The University of Richmond is a private, nonsectarian, liberal arts university located on the border of the city of Richmond and Henrico County, Virginia. The University of Richmond (UR or U of R) is a primarily undergraduate, residential university with approximately 4,350 undergraduate and graduate students in five schools: the School of Arts and Sciences, the E. Claiborne Robins School of Business, the Jepson School of Leadership Studies, the University of Richmond School of Law and the School of Professional & Continuing Studies.
Founded by Virginia Baptists in 1830 as a manual labor institute for men wishing to become ministers, with instruction begun by the Rev. Edward Baptist, an 1813 graduate of Hampden-Sydney College, the school was incorporated ten years later as Richmond College. After 1834, the Columbia House was the main academic building of Richmond College. During the American Civil War, the entire student body formed a regiment and joined the Confederate army. Richmond College's buildings were used as a hospital for Confederate troops and later as a Union barracks. The college invested all of its funds in Confederate war bonds, and the outcome of the war left it bankrupt. In 1866, James Thomas donated $5,000 to reopen the college. The T.C. Williams School of Law opened in 1870.
In 1894, the college elected Dr. Frederic W. Boatwright president. President Boatwright would serve for 51 years. He is most remembered for raising the funds needed to move the college in 1914 from its original downtown location to a new 350-acre campus in what is now Westhampton area of Richmond, and in doing so created Westhampton College for women. The university's main library, Boatwright Memorial Library, is named in Boatwright's honor. Symbolically, the library and its soaring academic gothic tower occupy the highest spot on the grounds. Its grounds were landscaped in 1913, by Warren H. Manning under the supervision of Charles Gillette.
School of Arts & Sciences
All Richmond undergraduate students begin their course work in the School of Arts & Sciences (A&S), which offers 38 majors and 10 concentrations in the arts, sciences, social sciences, and humanities. After one full year of study, students may decide to pursue majors in the other undergraduate schools, though 70 percent of students choose to remain in A&S. Opportunities abound in the School of Art & Sciences, as students have the chance to study abroad and pursue internships or research while gaining an education that will prepare them for a variety of careers or graduate programs.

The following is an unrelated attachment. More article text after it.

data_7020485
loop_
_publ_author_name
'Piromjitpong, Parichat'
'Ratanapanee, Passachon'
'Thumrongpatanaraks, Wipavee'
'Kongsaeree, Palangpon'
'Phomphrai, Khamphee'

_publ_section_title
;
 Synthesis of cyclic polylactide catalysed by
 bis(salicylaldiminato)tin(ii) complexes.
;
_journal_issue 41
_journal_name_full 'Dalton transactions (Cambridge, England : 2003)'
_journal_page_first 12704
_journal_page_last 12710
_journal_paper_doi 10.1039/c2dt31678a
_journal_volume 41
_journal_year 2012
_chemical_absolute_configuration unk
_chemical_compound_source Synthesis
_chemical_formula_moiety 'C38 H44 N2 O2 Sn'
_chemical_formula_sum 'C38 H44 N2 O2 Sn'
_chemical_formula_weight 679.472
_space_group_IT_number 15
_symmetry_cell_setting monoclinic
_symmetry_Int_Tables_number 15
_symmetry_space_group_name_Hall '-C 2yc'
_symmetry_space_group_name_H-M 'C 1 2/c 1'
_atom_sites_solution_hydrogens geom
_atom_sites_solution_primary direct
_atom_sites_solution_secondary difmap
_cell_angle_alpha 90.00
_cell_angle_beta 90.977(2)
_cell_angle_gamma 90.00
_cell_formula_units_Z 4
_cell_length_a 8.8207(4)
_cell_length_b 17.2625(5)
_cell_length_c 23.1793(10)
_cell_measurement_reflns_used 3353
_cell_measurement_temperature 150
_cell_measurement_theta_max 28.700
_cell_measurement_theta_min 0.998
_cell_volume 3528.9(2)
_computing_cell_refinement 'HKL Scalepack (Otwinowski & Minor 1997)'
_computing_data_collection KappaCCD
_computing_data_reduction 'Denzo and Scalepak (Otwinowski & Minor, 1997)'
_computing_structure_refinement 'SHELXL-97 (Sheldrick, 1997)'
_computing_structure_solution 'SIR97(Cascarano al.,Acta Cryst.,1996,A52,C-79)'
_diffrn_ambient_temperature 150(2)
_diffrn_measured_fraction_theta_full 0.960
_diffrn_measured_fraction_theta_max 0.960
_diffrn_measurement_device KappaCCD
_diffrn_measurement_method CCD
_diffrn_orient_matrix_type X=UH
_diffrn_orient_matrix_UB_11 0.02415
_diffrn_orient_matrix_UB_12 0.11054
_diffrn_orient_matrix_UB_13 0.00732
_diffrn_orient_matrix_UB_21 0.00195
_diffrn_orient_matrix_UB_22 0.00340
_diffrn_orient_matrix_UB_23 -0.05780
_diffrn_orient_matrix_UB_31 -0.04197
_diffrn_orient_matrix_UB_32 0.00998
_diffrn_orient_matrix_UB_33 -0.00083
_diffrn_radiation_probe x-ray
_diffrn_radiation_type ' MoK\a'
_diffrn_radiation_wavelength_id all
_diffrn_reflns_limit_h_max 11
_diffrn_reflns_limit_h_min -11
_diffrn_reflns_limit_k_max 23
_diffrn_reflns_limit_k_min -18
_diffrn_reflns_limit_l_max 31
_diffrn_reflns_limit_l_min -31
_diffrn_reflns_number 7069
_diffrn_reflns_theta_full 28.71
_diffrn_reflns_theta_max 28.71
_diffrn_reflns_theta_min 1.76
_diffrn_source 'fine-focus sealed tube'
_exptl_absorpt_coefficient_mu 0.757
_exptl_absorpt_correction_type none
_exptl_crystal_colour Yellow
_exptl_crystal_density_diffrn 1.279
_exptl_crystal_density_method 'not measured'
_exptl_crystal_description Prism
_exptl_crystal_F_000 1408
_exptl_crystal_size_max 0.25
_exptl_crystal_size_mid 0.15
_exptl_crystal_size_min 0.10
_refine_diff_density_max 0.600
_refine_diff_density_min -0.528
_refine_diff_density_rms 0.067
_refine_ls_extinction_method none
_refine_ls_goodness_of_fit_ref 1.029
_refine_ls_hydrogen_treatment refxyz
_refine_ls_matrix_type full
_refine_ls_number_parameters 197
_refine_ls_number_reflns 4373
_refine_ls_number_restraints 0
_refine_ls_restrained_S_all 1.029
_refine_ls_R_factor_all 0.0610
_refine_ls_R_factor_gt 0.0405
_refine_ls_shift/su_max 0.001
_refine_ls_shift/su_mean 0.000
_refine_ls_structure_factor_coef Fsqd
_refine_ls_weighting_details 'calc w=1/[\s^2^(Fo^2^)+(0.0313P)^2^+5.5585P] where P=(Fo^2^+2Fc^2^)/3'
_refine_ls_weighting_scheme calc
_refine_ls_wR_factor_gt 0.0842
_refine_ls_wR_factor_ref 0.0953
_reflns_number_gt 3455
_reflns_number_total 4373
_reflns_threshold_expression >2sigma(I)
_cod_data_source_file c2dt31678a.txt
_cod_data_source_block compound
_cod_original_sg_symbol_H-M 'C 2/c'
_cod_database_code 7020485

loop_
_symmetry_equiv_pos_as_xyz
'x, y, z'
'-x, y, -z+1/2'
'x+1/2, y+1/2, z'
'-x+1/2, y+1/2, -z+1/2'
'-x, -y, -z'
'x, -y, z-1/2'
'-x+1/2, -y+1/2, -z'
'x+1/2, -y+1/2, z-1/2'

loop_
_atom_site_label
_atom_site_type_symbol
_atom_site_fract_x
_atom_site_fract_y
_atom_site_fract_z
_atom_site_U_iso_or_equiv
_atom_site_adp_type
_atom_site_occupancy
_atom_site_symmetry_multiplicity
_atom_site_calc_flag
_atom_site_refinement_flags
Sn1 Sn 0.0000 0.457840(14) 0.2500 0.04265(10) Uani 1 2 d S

Robins School of Business
The Robins School of Business was established in 1949 and offers undergraduate, graduate and executive education programs. It is named after alumnus E. Claiborne Robins. Ranked 12th nationally overall and tied for first in academic quality by BusinessWeek, the Robins School is the only fully accredited, top-ranked undergraduate business school that also is part of a top-ranked liberal arts university. In the 2009 BusinessWeek review of part-time MBA programs, the Robins school ranked 3rd in the mid-Atlantic region and 17th nationwide.
All students must complete general education requirements as part of the liberal arts curriculum. These requirements include a freshman seminar that all first-year students must complete. Other general education requirements include expository writing, wellness, foreign language, and one class each in six fields of study.
Noted University of Richmond traditions include: an honor code administered by student honor councils; Investiture and Proclamation Night, ceremonies for first year men and women to reflect on their next four years; Ring Dance, a dance held at the Jefferson Hotel by the junior class women; and Pig Roast, a large annual event held during the spring semester which draws significant gatherings of current students and alumni to the fraternity lodges and have featured musical acts such as Flo Rida and Afroman.
The University of Richmond's campus consists of 350 acres (1.4 km sq) in a suburban setting on the western edge of the city. Most of the campus lies within the city limits; a small section of the south campus, including the Special Programs Building (home to the student health center and the campus police), intramural sports fields, and most of the campus apartments, lies within Henrico County. The university has, with few exceptions, remained true to the original architectural plans for the campus — red brick buildings in a collegiate gothic style set around shared open lawns. Many of the original buildings, including Jeter Hall and North Court, both residence halls, and Ryland Hall, the original administration building and library for Richmond College, were designed by Ralph Adams Cram in 1910. Cram, a noted institutional architect, also designed buildings for Princeton, Cornell, Rice, and Williams, among other universities. Warren H. Manning, a former apprentice to Frederick Law Olmsted, designed the original landscape plan.